With Missouri and Texas A&M’s departure to the Southeastern Conference, the Big 12 is entering its new era. Out with the old, in with the new, as TCU and West Virginia are officially enlisted as the ninth and tenth members of the remodeled alliance. With new teams come new match-ups, and with new match-ups come new potential games of the year. Here is a preseason look at five of the best games on the docket for 2012:
1. West Virginia vs. Oklahoma (Nov. 17, Morgantown, W. Va.)
Many might not be familiar with the West Virginia football program, which has spent the past 21 seasons in the Big East Conference. However, many might be familiar with the Mountaineers’ style of air-it-out spread offense, tailored by head coach Dana Holgorsen. Holgorsen has had a couple of stints in the Big 12 already at Oklahoma State and Texas Tech. The Mountaineers will score points and a lot of them, led by senior quarterback Geno Smith (7,451 yds, 56 TDs) who holds numerous passing records at West Virginia and was named to the 2011 First Team All-Big East roster. But Oklahoma can also play pretty sound defense. The secondary of the Sooners is the advantage of their three returning starters, four if you include linebacker-turned-safety Tony Jefferson. Factor in quarterback Landry Jones (12,379 yds, 93 TDs) and a wealth of returning talent on the offense, and you’re looking at a back-and-forth game of quality, high-scoring football. The Nov. 17 match-up could very well decide the Big 12 champion, if not the national champion.
2. Texas vs. Oklahoma (Oct. 13, Dallas)
It seems almost every year the Red River Rivalry is one of the top games in the conference, and that’s because every year it is. This season is no different. In fact, the meeting between the Longhorns and Sooners in October, like the West Virginia-Oklahoma game, could go a long way in deciding how conference standings shape up at the end of the season. You can expect a more defensive match-up as the Longhorns return seven starters on a defense that ranked 11th nationally in 2011. Don’t expect Oklahoma to drop 55 points on Texas like last year, for the growing pains have somewhat subdued and the Longhorns have become a more sound group all around.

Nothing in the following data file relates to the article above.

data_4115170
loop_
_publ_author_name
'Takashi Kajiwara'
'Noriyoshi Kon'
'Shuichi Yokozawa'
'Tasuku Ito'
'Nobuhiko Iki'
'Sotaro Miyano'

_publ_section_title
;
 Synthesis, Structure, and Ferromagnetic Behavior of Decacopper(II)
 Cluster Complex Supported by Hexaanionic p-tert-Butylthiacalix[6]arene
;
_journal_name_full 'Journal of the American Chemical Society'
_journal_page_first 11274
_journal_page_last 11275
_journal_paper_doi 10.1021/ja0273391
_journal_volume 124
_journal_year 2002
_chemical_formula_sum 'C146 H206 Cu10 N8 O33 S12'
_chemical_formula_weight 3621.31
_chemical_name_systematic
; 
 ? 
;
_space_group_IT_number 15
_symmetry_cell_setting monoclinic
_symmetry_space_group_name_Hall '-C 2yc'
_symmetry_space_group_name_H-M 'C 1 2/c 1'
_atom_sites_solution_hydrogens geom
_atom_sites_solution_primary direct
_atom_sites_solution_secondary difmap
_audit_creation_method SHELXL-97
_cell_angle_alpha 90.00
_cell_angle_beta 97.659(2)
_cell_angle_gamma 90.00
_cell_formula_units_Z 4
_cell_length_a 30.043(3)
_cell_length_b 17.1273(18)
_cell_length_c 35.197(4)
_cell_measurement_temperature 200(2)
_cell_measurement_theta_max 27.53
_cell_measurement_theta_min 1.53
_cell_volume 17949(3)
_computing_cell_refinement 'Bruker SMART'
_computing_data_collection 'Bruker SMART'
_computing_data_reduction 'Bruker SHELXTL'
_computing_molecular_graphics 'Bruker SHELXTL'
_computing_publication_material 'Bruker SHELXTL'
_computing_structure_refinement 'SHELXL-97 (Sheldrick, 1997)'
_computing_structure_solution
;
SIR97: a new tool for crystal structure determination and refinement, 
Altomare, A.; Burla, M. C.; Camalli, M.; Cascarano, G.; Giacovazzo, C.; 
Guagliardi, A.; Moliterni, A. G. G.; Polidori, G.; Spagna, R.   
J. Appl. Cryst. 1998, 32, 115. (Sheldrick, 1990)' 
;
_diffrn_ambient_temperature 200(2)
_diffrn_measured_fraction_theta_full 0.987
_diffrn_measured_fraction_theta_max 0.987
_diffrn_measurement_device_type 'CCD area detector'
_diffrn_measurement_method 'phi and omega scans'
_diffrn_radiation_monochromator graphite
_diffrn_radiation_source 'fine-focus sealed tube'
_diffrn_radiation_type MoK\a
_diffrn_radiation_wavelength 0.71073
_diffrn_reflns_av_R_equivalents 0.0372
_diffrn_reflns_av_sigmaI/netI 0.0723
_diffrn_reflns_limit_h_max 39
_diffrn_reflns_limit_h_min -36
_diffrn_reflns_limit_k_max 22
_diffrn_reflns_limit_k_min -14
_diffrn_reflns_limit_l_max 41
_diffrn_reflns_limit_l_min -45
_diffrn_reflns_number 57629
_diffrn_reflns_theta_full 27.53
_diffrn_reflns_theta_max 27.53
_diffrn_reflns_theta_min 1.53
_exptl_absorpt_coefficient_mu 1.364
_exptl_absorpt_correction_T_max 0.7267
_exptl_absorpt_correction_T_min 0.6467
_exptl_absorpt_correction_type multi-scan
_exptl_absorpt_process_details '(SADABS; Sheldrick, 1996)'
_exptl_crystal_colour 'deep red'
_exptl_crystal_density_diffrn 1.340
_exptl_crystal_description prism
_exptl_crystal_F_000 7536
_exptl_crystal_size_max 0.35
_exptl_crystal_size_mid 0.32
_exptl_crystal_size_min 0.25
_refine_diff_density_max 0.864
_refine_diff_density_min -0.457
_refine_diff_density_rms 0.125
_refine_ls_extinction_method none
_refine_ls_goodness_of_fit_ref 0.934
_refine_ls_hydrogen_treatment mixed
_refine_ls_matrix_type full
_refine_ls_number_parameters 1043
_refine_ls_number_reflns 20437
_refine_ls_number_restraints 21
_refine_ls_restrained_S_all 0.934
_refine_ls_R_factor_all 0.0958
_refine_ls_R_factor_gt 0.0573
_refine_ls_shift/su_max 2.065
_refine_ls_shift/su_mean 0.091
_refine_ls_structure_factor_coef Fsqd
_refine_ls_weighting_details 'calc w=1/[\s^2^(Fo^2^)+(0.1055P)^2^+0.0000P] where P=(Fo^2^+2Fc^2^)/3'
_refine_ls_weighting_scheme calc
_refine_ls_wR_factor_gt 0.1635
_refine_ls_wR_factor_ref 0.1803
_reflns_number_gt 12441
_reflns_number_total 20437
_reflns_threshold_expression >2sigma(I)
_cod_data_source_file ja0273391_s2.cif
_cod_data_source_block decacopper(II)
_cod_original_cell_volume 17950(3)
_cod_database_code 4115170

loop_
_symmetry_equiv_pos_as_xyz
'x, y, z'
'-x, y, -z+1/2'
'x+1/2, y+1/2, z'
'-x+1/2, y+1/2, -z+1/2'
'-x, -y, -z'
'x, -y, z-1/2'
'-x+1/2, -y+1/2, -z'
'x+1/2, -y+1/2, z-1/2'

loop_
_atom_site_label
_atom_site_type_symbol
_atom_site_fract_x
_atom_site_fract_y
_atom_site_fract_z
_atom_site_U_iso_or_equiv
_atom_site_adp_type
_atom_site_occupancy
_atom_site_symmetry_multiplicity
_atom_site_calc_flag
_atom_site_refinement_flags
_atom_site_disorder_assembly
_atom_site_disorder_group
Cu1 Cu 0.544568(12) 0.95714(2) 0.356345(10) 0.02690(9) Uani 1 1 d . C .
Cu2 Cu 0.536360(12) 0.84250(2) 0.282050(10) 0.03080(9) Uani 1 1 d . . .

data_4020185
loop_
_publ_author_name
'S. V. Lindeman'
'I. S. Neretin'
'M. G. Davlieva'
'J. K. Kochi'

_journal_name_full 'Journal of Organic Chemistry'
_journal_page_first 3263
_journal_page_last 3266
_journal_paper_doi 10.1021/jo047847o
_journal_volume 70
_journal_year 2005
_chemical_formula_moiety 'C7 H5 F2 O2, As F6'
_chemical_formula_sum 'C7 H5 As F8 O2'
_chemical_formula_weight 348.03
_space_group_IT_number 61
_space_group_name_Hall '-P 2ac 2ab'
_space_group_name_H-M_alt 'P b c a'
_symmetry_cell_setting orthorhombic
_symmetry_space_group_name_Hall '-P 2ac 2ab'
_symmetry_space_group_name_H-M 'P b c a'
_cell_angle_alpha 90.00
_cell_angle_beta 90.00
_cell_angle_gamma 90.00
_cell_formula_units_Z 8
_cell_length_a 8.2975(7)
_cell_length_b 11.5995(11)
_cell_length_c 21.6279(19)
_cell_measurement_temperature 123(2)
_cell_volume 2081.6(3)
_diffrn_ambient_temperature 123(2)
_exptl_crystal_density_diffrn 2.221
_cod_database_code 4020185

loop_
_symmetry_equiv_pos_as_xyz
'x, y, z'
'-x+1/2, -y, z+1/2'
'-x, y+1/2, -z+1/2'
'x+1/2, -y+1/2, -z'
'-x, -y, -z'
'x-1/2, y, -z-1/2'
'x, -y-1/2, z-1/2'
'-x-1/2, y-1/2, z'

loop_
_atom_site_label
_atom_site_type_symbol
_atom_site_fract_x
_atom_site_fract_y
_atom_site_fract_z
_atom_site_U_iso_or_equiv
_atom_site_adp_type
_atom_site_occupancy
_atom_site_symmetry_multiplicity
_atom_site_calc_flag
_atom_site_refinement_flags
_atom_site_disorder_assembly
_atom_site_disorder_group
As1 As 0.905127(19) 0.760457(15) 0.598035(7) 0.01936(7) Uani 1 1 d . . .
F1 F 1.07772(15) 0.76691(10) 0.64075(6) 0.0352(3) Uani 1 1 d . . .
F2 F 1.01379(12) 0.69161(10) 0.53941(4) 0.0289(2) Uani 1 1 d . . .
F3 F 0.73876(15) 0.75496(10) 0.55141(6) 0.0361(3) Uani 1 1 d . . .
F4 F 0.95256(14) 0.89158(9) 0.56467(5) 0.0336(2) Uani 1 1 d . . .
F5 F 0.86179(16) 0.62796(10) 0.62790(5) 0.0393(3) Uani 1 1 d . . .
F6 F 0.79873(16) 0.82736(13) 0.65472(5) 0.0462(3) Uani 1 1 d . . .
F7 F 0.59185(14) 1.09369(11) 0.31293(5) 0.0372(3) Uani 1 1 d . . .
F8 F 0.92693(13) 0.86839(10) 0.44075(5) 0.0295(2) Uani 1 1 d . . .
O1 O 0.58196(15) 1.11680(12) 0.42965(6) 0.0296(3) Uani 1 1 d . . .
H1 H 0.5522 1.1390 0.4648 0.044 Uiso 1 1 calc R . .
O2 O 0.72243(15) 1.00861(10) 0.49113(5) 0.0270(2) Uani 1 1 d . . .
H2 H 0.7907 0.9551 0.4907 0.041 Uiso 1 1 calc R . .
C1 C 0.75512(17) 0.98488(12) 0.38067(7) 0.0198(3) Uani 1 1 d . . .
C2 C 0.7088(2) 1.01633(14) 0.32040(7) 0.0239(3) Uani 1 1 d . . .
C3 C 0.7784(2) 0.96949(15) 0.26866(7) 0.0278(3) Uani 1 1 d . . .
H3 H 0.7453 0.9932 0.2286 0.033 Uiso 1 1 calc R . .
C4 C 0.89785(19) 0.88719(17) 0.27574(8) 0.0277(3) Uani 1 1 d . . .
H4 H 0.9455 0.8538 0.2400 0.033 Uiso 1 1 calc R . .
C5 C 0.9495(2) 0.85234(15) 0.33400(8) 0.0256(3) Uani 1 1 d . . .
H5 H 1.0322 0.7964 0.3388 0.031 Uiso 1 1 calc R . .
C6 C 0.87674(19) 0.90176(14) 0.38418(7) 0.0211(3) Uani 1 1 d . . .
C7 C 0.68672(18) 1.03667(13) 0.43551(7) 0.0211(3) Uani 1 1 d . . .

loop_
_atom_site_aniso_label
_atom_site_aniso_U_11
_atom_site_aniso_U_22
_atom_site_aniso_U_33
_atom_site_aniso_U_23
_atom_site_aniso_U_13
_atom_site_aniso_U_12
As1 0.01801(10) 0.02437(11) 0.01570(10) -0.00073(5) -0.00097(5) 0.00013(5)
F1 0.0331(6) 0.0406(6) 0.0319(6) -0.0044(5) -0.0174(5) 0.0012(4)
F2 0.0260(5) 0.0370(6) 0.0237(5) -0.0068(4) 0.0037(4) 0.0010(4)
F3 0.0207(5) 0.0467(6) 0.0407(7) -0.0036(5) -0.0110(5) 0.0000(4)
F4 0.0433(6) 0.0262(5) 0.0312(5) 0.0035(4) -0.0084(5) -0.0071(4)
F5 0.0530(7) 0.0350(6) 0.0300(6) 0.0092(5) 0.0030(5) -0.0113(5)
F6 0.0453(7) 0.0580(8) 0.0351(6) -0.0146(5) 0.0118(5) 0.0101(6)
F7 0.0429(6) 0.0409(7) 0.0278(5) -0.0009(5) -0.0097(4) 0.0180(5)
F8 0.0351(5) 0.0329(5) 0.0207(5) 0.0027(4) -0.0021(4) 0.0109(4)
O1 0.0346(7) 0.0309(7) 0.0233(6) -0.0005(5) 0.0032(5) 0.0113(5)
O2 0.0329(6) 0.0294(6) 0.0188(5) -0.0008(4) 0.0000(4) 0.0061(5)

3. Kansas State vs. Everybody (Every weekend)
Kansas State stands for everything Big 12 football isn’t. When faced with a third and six, the Wildcats run. On second and twenty-two, quarterback Collin Klein will take the snap in the shotgun and, you guessed it, run. In a conference of pass-happy teams, Kansas State plays methodically by wearing down defenses and taking precious time off the clock. Head coach Bill Snyder, coming into his 21st season with the program, knows the Wildcats will need to rely somewhat more on Klein’s arm than his legs. However, you don’t just shut down the back that rushed for 27 TDs — setting an FBS record for quarterbacks — en route to a 10-3 season with six of those victories coming by a touchdown or less. The reason Kansas State versus everybody will be the game of the year is the Wildcats could have easily gone 4-9 last season and are an injury away from potentially meeting that mark in 2012.
4. Texas vs. West Virginia (Oct. 6, Austin)
The Longhorns get the benefit of hosting both of the newest members of the conference in 2012. Look for this match-up with the Mountaineers to resemble what happens when an unstoppable force meets an immovable object. The 2012 Longhorn defense could be one of the best ever, just like the West Virginia offense. Texas should be able to match the speed Mountaineer receivers, Stedman Bailey (1,279 yds) and Tavon Austin (1,186 yds) bring to the 40 Acres. The real question is going to be whether Texas will be established or healthy enough on offense to match West Virginia point for point if things on the defense go awry. Quarterback David Ash (1,068 yds, 4 TDs, 8 INTs) might not have to be relied on as much if the “three-headed monster” at running back (Malcolm Brown, Joe Bergeron and Johnathan Gray) goes K-State on the Mountaineers.
5. TCU vs. Baylor (Oct. 13, Waco)
The Robert Griffin III era has ended at Baylor but not without developing a mass of talent in Waco first. The last time these two squads met up, fans witnessed a 50-48 thriller in which quarterback Robert Griffin III flashed early signs of his Heisman campaign (359 yds passing, 5 TDs) and shocked the Horned Frogs. This season might prove no different as venerated senior quarterback Nick Florence takes the reins of the Bears’ offense. Florence replaced Griffin III for much of the 2009 season due to injury and in a vital spot versus Texas Tech last season. He has proven himself as not flashy but able to lead an offense. Baylor returns one of the deepest offensive lines in the country and a wealth of talent at running back and wide receiver. TCU returns a load of skill as well. Quarterback Casey Pachall established himself quickly post-Andy Dalton (2,921 yds, 25 TDs) and led the Horned Frogs to an 11-2 season last year. Add in four more returning starters at skill positions alone on the offense, and it’s hard to say who will win.